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Blended Family Holidays: Share the Joy While Keeping the Peace

Holidays can be stressful for blended families. Parents may need to follow court orders while being flexible and using common sense. Communication with the other parent is essential, especially if someone is sick. Now’s the time to avoid the blame game and do what’s in the best interest of the children. Try these tips for making the season bright for the entire family:

Plan Your Holidays Early

Plan your holidays early with the other parent(s) and families. Be open and honest about upcoming holiday events and time sharing.

  • Include the children in planning so they feel involved and like they belong.
  • Create a written plan for travel itineraries and multiple celebrations.
  • Create proposed menus and dinner times to ease stress and anxiety.
  • Plan for downtime and pace things to avoid overwhelming children.
  • Have one-on-one time, especially for the part-time biological parent and their biological child.
  • Don’t sweat the small stuff! You can’t do it all. Remind yourself what really matters and plan accordingly.

Communicate in a Civil and Respectful Way

Communicate in a civil and respectful way despite differences. This is a relief for children. Be positive and remember that you ultimately cannot control the other household. Pick your battles and seek balance.

  • Be open with former spouses and their new partners about holiday plans.
  • When stuck in tough situations, put differences aside and remember that resolving the matter is the desired outcome.
  • If relations with ex-partners haven’t been the best, use this opportunity to refresh and start over for the well-being of all involved.
  • Discuss titles for family members, especially if it’s a new step family. Find terms such as step-uncle or Mr. that are appropriate and respectful. Not all children will feel comfortable addressing new blended family members in certain ways, so communication is vital to help reduce stress.

Give with Fairness and Equity

Give with fairness and equity because gift giving is an important part of the holiday, especially for children. Plan ahead to avoid hard feelings.

  • Be equitable in giving gifts to children/stepchildren, grandchildren/step grandchildren. Children are very aware of how others are treated.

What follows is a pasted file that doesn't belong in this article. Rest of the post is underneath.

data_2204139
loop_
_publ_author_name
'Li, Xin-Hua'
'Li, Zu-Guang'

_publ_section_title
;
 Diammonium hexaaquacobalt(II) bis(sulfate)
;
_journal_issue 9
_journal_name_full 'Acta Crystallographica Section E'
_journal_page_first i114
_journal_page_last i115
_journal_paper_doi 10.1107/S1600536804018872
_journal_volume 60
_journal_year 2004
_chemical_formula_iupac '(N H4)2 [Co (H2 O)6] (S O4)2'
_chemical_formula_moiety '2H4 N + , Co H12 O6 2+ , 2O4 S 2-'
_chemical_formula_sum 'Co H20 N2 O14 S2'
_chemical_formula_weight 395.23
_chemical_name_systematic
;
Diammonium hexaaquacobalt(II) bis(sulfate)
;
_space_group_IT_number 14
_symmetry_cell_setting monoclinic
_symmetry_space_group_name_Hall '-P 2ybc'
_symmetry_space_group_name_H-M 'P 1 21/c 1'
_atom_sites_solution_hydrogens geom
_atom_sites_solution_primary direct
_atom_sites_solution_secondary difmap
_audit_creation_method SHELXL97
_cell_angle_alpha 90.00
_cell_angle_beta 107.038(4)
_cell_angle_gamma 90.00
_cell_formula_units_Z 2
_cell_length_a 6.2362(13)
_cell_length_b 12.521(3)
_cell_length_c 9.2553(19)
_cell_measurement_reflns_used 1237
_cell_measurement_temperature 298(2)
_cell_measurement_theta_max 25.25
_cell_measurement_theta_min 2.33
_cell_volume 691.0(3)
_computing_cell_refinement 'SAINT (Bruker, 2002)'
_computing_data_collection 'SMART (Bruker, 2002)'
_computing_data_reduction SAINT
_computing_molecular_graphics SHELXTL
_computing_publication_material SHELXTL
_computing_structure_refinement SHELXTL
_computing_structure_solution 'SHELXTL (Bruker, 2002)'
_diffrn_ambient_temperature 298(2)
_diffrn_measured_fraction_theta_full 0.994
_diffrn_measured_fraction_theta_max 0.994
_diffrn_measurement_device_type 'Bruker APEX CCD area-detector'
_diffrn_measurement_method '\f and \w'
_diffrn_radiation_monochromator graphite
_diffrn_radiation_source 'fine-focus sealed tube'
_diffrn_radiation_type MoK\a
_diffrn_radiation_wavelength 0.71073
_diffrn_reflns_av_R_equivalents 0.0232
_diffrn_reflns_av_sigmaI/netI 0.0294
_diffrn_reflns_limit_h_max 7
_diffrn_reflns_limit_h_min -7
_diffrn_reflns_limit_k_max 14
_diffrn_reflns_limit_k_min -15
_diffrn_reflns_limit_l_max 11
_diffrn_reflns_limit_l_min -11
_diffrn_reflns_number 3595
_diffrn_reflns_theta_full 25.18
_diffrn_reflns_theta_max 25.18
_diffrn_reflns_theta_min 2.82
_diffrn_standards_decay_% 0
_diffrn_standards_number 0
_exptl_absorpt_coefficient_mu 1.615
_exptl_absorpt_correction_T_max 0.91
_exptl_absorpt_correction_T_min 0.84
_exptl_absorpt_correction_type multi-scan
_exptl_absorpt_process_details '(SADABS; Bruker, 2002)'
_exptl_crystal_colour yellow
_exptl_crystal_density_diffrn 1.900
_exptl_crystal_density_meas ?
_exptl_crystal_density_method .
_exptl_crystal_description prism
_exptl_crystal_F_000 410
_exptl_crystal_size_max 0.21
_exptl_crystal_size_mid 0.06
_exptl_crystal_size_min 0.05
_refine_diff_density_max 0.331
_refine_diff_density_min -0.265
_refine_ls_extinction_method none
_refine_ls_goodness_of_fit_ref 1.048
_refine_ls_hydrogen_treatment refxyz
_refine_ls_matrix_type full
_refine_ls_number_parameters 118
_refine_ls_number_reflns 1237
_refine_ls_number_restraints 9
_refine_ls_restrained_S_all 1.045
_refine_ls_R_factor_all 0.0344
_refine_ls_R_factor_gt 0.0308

• Discuss gifts purchased to avoid duplications and uncomfortable situations. Different wish lists for each biological parent can be helpful.
  • Do not buy gifts together with an ex-spouse as it sets up false expectations for the children.
  • Do not compete with the other parent(s) to buy a better gift or spend more money; this only puts the children in an uncomfortable situation.
  • Stepparents and stepchildren are encouraged to give cards and gifts that feel appropriate to their relationship with the other family member.
  • If a stepchild doesn’t acknowledge a stepparent with a gift, don’t take it personally; remember that it is just as uncomfortable for children as it is for you.

Be Flexible for the Holidays

Be flexible because every situation is unique. Do what you can to make the holidays a time of connection.

  • Have each family member identify traditions that are important to them.
  • Modify old traditions to include stepfamilies and be open to starting new traditions.
  • Accept inevitable sacrifices. You don’t have the superpower to make everyone happy all of the time. Accepting that you can’t make everyone happy removes the pressure.
  • Remember you ultimately cannot control the other household. You are still a parent the other 364 days of the year – and that’s what really matters.

Accept a Range of Emotions

Accept a range of emotions. Grief and loss are part of blended families, and everyone may wish that things were different. No matter how long it has been, children struggle with loss.

  • Listen, validate, and reassure children about negative feelings. Be sensitive to their losses and realize that mixed emotions are common. Don’t punish them for negative feelings. Instead, offer hugs or extra TLC.
  • Give children approval to enjoy time with the other parent/family, so they don’t feel responsible for your wellbeing when you’re apart for the holidays.
  • Use FaceTime, video chat or allow the child to talk by phone with the other parent if needed. Validate their feelings and establish healthy boundaries.
  • Accept that not seeing children over the holidays is difficult and have understanding for the other parents involved.
  • Accept what you can’t change and understand that it’s not your ex-spouse’s fault if time is limited with children during the holiday.
  • Avoid acting out, arguing or making negative comments about the other parent.

Before, during and after the holidays, remember to nurture family relationships. Give hugs, read a bedtime story, have family dinners and movie nights, put notes in lunch boxes and have date nights with your spouse. Family connectedness should be a priority. Meanwhile take care of yourself! Slow down, breathe and practice self-care. Spend time with your significant other and remember that you’re on the same team. The goal is to have safe and healthy family relationships.

Visit chihealth.com/behavioral to connect with a CHI Health mental health provider. We offer in-person and virtual therapy sessions with our team of licensed mental health therapists.

Originally Published: December 2020. Updated: October 2022. 

Jessica Jackson, LIMHP
Jessica Jackson, LIMHP

Jessica Jackson, LIMHP, is a mental health therapist with CHI Health Psychiatric Associates.

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